President Trump has confirmed more than 150 lifetime federal judges across the United States since being sworn into office in 2016. Pro-choice advocates say most of his nominees are well-known for their opposition to abortion access, and that Trump’s nominating strategy is part of a larger anti-choice plan to land an abortion ban in front of the Supreme Court — and overturn Roe v. Wade. On Dec. 4, the Senate will vote to confirm another Trump nominee with a reputation for opposing abortion, Sarah Pitlyk, to the U.S. District Court for the Eastern District of Missouri.
Pitlyk is a Missouri lawyer who has reportedly expressed anti-choice views throughout her career. She was part of the St. Louis Lawyers for Life from 2017 to 2018, and is a special counsel at the Thomas More Society, an anti-choice law firm that advocates for religious freedom. In 2015, she helped defend the activist who created heavily doctored videos accusing Planned Parenthood of fetal tissue trafficking, according to The Daily Beast. Even after the videos were debunked, Pitlyk continued to describe Planned Parenthood’s work as “baby parts trafficking," The Daily Beast reported.
Pitlyk also clerked for Supreme Court Justice Brett Kavanaugh, and came to his defense when he was accused of sexual misconduct by multiple women during his Supreme Court confirmation process. (Kavanaugh has denied all allegations.) She also co-authored an amicus brief on behalf of Catholic theologians and ethicists that supported Hobby Lobby’s right to deny employees health coverage of contraception based on the owners’ religious views. She also argued on behalf of her clients that using contraception is "evil" and a "grave moral wrong."
In another brief, Pitlyk argued on behalf of a number of anti-choice organizations that oppose gestational surrogacy, when a person carries a pregnancy for someone else. “Surrogacy diminishes respect for motherhood and the unique mother-child bond, encourages exploitation of women, and it commodifies pregnancy and children,” Pitlyk said, according to the Thomas More Society website. “Surrogacy also weakens society’s natural abhorrence of eugenic abortion.”
Also for The Thomas More Society, Pitlyk argued in support of Iowa’s six-week abortion ban, which was later ruled unconstitutional. In another abortion case, she argued that it’s a “scientific fact” that “human life begins at the moment when a human sperm fertilizes a human egg,” according to HuffPost, though there’s no science that conclusively supports that claim.
In a custody case related to in vitro fertilization and frozen embryos, Pitlyk also expressed views that pro-choice advocates say indicate that she might oppose the treatment entirely. She said the trial court’s judgment, which granted custody of frozen embryos to the father rather than to her client, the mother, “treated the embryonic children as inanimate objects, not human beings with the same interests as other unborn children,” The Daily Beast reported. She said her client’s children would also “have to navigate the murky psychological waters of knowing that they had similarly situated siblings who died at the hand of their father.”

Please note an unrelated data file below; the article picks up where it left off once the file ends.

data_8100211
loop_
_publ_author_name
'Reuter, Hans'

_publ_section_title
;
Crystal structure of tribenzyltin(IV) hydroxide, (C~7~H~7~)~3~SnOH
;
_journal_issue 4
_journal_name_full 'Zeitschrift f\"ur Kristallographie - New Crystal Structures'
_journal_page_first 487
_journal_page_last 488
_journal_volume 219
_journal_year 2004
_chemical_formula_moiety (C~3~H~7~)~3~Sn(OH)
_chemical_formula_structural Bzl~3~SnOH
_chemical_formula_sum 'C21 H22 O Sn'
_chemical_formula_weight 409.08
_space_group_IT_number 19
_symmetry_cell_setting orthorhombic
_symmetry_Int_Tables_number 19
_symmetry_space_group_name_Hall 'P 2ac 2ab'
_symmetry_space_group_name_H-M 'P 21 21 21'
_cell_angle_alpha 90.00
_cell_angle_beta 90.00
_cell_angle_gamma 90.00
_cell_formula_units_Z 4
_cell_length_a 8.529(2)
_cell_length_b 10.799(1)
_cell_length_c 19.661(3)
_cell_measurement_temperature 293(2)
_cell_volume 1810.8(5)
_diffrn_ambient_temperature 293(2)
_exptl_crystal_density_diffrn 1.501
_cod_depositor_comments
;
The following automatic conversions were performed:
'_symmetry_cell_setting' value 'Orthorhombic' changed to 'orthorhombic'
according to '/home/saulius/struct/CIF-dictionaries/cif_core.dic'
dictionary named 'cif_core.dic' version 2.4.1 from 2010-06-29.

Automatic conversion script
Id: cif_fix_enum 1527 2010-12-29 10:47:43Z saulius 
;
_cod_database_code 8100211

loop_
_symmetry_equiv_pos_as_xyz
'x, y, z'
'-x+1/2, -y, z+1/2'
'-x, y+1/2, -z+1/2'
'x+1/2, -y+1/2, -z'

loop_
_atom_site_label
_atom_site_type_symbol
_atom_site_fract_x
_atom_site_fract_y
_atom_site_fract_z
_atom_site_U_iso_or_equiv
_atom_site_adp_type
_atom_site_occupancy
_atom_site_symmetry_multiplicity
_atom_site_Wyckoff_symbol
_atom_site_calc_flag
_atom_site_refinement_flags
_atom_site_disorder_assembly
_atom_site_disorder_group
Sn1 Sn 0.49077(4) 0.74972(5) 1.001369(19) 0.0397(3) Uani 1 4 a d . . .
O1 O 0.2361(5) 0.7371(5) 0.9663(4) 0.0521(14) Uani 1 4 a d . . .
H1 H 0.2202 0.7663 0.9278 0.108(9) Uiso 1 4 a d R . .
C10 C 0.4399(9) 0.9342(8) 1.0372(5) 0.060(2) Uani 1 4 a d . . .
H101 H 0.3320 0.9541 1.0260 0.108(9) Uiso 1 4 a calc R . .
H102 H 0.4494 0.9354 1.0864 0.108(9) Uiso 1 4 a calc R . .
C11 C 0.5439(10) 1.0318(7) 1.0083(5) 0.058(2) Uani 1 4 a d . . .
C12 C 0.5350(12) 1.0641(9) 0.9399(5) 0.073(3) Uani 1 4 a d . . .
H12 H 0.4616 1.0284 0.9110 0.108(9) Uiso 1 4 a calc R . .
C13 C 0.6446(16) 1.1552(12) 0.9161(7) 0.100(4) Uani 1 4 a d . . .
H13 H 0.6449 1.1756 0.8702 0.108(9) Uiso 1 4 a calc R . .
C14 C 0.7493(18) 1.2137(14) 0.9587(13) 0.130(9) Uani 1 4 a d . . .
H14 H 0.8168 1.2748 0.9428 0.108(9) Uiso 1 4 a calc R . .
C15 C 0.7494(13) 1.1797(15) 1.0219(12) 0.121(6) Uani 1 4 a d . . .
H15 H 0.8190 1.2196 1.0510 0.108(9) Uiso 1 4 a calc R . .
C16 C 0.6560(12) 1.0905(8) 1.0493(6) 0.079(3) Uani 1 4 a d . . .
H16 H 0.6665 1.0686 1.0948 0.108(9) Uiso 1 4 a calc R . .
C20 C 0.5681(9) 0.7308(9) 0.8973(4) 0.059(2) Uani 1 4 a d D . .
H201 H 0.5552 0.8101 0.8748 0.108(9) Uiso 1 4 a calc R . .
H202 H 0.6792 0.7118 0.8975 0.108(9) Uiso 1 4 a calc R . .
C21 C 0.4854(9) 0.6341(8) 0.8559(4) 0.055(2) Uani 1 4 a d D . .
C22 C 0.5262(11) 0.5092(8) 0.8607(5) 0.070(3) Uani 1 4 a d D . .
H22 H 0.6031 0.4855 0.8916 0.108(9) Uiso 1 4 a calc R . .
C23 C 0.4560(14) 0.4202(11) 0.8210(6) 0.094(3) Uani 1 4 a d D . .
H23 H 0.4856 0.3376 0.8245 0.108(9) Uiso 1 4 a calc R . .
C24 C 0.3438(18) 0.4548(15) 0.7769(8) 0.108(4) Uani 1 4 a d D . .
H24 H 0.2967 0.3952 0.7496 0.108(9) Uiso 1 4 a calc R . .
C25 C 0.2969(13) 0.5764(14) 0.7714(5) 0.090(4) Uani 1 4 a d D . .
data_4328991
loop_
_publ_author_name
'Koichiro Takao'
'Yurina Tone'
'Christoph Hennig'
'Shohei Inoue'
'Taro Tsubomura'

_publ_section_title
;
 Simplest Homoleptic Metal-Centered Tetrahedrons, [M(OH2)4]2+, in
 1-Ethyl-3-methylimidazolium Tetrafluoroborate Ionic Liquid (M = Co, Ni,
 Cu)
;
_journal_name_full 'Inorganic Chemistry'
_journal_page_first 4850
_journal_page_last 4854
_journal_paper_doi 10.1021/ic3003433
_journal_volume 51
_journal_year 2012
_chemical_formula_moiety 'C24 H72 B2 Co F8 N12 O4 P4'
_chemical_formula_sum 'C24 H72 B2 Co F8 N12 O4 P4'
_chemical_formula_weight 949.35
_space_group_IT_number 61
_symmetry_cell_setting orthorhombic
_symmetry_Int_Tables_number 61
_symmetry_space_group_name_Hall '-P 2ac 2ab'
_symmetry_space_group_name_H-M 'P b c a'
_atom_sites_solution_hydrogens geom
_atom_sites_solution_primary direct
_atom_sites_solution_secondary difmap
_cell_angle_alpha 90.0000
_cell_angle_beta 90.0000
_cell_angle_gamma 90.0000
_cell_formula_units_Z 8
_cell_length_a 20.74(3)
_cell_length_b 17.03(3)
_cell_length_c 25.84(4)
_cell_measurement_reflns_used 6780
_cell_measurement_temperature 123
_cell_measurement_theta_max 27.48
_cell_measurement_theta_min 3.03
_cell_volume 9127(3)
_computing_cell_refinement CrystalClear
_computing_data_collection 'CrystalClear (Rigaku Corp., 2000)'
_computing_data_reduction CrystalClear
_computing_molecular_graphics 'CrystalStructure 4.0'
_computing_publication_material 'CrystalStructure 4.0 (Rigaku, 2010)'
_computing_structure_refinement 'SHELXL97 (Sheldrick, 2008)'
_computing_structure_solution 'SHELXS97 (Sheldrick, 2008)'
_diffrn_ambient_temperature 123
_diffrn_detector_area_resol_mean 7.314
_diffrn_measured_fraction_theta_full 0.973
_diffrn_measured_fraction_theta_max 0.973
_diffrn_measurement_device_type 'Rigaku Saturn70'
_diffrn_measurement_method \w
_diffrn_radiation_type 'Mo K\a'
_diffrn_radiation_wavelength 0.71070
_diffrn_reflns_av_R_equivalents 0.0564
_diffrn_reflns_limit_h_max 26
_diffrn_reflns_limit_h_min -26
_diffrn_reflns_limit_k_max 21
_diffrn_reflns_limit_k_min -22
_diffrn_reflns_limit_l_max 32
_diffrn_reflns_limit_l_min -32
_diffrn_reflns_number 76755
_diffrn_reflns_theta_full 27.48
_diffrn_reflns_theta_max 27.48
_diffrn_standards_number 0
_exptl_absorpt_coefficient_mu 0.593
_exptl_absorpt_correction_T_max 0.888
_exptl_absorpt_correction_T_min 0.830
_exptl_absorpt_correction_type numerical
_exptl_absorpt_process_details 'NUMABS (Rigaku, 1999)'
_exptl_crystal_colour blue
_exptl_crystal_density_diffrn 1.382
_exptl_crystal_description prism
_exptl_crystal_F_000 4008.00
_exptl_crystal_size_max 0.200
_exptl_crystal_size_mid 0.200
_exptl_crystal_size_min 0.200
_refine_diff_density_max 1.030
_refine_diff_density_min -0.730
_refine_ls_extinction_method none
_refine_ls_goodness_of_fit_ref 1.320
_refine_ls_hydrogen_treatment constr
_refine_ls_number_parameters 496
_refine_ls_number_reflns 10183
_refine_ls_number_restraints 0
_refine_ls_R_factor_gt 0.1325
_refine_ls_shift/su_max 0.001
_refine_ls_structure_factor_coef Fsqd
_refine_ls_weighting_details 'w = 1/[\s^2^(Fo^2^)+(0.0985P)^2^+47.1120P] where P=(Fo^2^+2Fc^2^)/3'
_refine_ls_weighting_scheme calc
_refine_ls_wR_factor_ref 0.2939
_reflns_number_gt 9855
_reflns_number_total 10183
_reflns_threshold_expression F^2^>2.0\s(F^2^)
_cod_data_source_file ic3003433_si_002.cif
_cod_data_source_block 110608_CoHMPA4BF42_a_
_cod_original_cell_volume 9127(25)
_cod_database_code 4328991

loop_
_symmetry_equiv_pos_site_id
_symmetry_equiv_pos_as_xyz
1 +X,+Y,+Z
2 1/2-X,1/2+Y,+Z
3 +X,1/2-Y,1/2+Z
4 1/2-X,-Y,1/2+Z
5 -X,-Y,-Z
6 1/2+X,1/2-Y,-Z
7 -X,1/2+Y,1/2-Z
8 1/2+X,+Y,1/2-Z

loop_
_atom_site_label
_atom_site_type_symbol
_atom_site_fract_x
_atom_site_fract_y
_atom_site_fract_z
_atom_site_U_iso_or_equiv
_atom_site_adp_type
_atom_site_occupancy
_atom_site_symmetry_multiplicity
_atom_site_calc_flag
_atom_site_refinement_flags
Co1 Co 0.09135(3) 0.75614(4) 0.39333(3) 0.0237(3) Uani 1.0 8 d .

Planned Parenthood Action Fund says Pitlyk has "spent her career trying to roll back our sexual and reproductive health and rights." The non-partisan American Bar Association also opposes her confirmation, writing in a letter to Sens. Lindsey Graham and Dianne Feinstein, "Ms. Pitlyk does not meet the minimum professional competence standard necessary to perform the responsibilities required by the high office of a federal district court judge."
Senate Majority Leader Mitch McConnell has scheduled a confirmation vote for Pitlyk for Dec. 4 or 5, according to HuffPost. In an October hearing, Democratic Sen. Mazie Hirono questioned Pitlyk on some of her "strongly held views," to which Pitlyk responded, “My personal views have no role in my place as a judge."
Sen. Tammy Duckworth, a Democrat from Illinois, also wrote a letter to all 99 of her Senate colleagues that urged them to vote against Pitlyk’s confirmation. “As a mother who struggled with infertility for years and required IVF to start my family, I would be one of the many Americans who could never enter Ms. Pitlyk’s courtroom with any reasonable expectation that my case would be adjudicated in a fair and impartial manner,” Duckworth wrote.
The only Republican senator who currently plans to vote against Pitlyk is Maine Sen. Susan Collins, who wrote in a statement that she questions, "given [Pitlyk’s] pattern of strident advocacy, whether she could put aside her personal views," HuffPost reported. Given that Pitlyk has the votes to be confirmed, it’s anticipated that she will become the latest anti-choice Trump nominee to hold a federal bench seat.
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